When people express strong opinions, someone will be offended. Period. The Atheist Experience offends a lot of Christians simply by existing at all. Dawkins criticizes faith and is labeled a bully and an “atheist fundamentalist” and a thought-cop and a bigot, though everything I’ve read of his is delivered in a tone that, while certainly confrontational and blunt, never merely seeks to insult people on a personal level. Christians, on their TV networks, say personally insulting things about atheists, liberals, homosexuals, and basically anyone who isn’t in their club with such reliability that you can practically set your watch by the frequency of Pat Robertson’s latest idiotic remark.

In a culture that supports free speech, offensive statements should be allowed, but expressly so they can be aired and then subject to criticism and debate. This is why I think the bad guys in this scenario here are neither Keller nor the Islamic group who got his show pulled, but the TV station itself, for not allowing the Islamic group a chance to counter Keller’s remarks. We all cringe with disgust when filth like Fred Phelps or the KKK announce they’re coming to town. But the value there is that when they do come, hundreds of people whose minds are not poisoned by religious bigotry and ignorance find themselves rallying together in counter-protest.

So I say yeah, Keller should be allowed to have a show if he can find a station that’ll take him on. And the Islamic citizens whom he offends should be able to rebut him publicly and encourage viewers not to watch his show and boycott his sponsors. And there should also be a nice, family atheist show on Florida TV as well, pointing out that both these folks are full of shit and offering rationalism as a better alternative to both. If anything in this modern world is aggressively Darwinian, it’s the marketplace of ideas. Let the bad ideas have free rein, if only so that better ideas can be aired to challenge and ultimately conquer them.

Okay, having said all that, I will anticipate and respond to a criticism I can already see some of our Christian readers making. Isn’t it hypocritical of me, they might say, as an atheist, for you to support free speech and the exchange of ideas when it comes to something like religious broadcasting, but not when it comes to giving equal time to intelligent design alongside evolution in science classrooms?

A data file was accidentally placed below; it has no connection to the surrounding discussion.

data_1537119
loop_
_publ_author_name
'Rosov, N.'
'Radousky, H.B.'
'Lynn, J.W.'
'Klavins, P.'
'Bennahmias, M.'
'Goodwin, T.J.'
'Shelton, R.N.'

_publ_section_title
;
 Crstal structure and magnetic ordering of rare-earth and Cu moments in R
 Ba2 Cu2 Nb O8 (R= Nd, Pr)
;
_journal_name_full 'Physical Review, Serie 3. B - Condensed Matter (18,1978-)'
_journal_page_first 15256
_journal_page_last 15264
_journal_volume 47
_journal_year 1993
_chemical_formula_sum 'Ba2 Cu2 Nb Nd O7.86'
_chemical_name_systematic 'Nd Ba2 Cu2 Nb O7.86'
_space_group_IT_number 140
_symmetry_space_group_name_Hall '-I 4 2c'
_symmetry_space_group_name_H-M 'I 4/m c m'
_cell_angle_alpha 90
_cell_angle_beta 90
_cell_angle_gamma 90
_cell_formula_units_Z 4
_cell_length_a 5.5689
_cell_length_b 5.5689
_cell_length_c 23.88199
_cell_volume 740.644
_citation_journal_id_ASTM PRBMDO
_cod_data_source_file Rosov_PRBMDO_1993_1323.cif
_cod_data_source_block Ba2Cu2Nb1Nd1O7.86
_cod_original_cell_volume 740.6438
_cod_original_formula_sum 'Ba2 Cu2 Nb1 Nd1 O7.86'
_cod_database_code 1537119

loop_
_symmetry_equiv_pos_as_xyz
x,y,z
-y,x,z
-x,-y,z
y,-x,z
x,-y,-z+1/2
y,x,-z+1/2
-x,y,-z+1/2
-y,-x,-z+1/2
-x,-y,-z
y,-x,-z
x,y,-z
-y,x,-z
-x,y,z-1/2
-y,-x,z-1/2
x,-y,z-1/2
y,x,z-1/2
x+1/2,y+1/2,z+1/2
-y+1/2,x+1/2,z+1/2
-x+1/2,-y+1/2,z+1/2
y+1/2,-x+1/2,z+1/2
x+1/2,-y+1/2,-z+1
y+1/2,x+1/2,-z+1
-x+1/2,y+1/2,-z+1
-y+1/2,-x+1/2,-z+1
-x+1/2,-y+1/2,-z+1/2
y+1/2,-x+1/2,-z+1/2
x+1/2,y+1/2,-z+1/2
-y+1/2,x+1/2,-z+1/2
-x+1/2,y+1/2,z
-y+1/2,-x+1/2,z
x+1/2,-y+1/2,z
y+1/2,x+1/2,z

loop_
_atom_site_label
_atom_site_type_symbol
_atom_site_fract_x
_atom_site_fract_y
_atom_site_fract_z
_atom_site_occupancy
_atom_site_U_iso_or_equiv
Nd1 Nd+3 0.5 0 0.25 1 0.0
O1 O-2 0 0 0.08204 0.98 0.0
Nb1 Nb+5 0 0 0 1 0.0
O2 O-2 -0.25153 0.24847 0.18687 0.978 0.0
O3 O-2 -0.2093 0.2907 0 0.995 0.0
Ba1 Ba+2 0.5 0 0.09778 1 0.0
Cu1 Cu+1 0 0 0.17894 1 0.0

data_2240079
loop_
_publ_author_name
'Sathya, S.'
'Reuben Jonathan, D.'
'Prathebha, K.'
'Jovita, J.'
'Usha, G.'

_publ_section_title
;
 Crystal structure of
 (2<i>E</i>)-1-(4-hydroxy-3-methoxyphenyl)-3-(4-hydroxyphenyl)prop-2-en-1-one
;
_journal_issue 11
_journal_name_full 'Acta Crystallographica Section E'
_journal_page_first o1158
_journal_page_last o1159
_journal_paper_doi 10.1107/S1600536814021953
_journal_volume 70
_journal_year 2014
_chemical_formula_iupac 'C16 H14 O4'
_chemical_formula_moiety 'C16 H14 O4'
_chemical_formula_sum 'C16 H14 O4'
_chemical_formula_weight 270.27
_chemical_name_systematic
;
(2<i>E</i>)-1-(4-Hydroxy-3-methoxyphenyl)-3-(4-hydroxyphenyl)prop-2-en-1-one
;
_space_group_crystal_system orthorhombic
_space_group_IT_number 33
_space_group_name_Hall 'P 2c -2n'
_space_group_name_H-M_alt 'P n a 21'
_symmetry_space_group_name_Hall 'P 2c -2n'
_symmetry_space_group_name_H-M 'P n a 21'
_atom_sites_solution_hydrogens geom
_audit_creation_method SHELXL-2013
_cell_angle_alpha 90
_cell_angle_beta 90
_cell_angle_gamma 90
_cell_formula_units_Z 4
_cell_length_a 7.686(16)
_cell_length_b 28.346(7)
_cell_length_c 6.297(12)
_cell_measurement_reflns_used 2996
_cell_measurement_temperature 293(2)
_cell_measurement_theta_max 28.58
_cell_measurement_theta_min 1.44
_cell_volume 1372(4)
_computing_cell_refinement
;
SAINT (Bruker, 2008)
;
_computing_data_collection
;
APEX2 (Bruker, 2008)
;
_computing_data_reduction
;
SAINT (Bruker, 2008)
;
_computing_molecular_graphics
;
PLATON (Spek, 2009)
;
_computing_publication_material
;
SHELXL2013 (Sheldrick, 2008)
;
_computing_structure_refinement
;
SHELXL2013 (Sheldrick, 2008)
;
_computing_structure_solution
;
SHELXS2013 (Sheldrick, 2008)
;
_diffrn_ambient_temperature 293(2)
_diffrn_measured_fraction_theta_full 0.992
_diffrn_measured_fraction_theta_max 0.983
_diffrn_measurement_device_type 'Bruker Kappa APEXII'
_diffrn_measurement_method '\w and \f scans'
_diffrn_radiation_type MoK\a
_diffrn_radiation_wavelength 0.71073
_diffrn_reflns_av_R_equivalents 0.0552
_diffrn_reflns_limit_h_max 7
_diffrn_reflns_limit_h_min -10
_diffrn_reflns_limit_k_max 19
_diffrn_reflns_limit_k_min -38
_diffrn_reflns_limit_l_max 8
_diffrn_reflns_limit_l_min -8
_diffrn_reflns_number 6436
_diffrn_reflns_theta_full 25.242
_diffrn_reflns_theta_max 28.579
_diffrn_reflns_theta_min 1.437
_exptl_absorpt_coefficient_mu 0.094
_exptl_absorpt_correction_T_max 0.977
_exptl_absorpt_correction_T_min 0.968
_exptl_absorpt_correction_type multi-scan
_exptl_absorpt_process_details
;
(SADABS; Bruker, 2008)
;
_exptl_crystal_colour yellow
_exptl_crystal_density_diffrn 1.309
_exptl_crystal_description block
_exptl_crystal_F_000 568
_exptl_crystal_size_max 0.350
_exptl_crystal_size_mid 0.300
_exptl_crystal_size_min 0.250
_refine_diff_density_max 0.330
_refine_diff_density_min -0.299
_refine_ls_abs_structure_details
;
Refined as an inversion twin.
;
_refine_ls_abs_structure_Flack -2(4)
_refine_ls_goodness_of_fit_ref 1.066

In short, no. Religious television shows and similar entertainment venues are forums in which people express opinions, even when they’re deluded people who think their opinions are facts. Science classrooms are different, because they are educational (not entertainment) venues in which facts, and not opinions, are to be discussed. If certain facts in science are controversial, then that itself is a fact and is free to be taught there. The reason right now for opposition to ID in classrooms is that the side promoting it hasn’t shored up sufficient facts for their challenge to evolution to be accepted as legit. If the ID camp devoted a fraction of the attention they devote to media dog-and-pony-shows and indignant press releases to actual scientific research programs, then they wouldn’t be currently denied the respect of academia that they seem to feel is their birthright. There’s no appropriate comparison between censoring opinions in the media and refusing to teach students things that aren’t supported by facts in our schools.

What theists don’t ask

Michael Gerson has written a piece in the Washington Post entitled “What Atheists Can’t Answer.” As I mentioned on my last show appearance, often these kinds of claims come about because theists don’t bother talking to any atheists before coming to conclusions about what they think.

The heart of this article is this:

“So I merely want to pose a question: If the atheists are right, what would be the effect on human morality?”

Later it is re-expressed in this way:

“So the dilemma is this: How do we choose between good and bad instincts? Theism, for several millennial, has given one answer: We should cultivate the better angels of our nature because the God we love and respect requires it. While many of us fall tragically short, the ideal remains.”

As people know who watch or listen to our shows, we’ve grappled with those questions frequently in recent years. The problem with the question “How do we choose between good and bad instincts?” is that it’s a non-trivial philosophical issue, about which tremendous volumes have been written by philosophers for many centuries. Folks like Michael Gerson believe that they have scored a good point when they essentially ask us to give them an simple answer in a thirty second sound-bite or even an 800 word column. Then they falsely assert that religion provides that easy answer.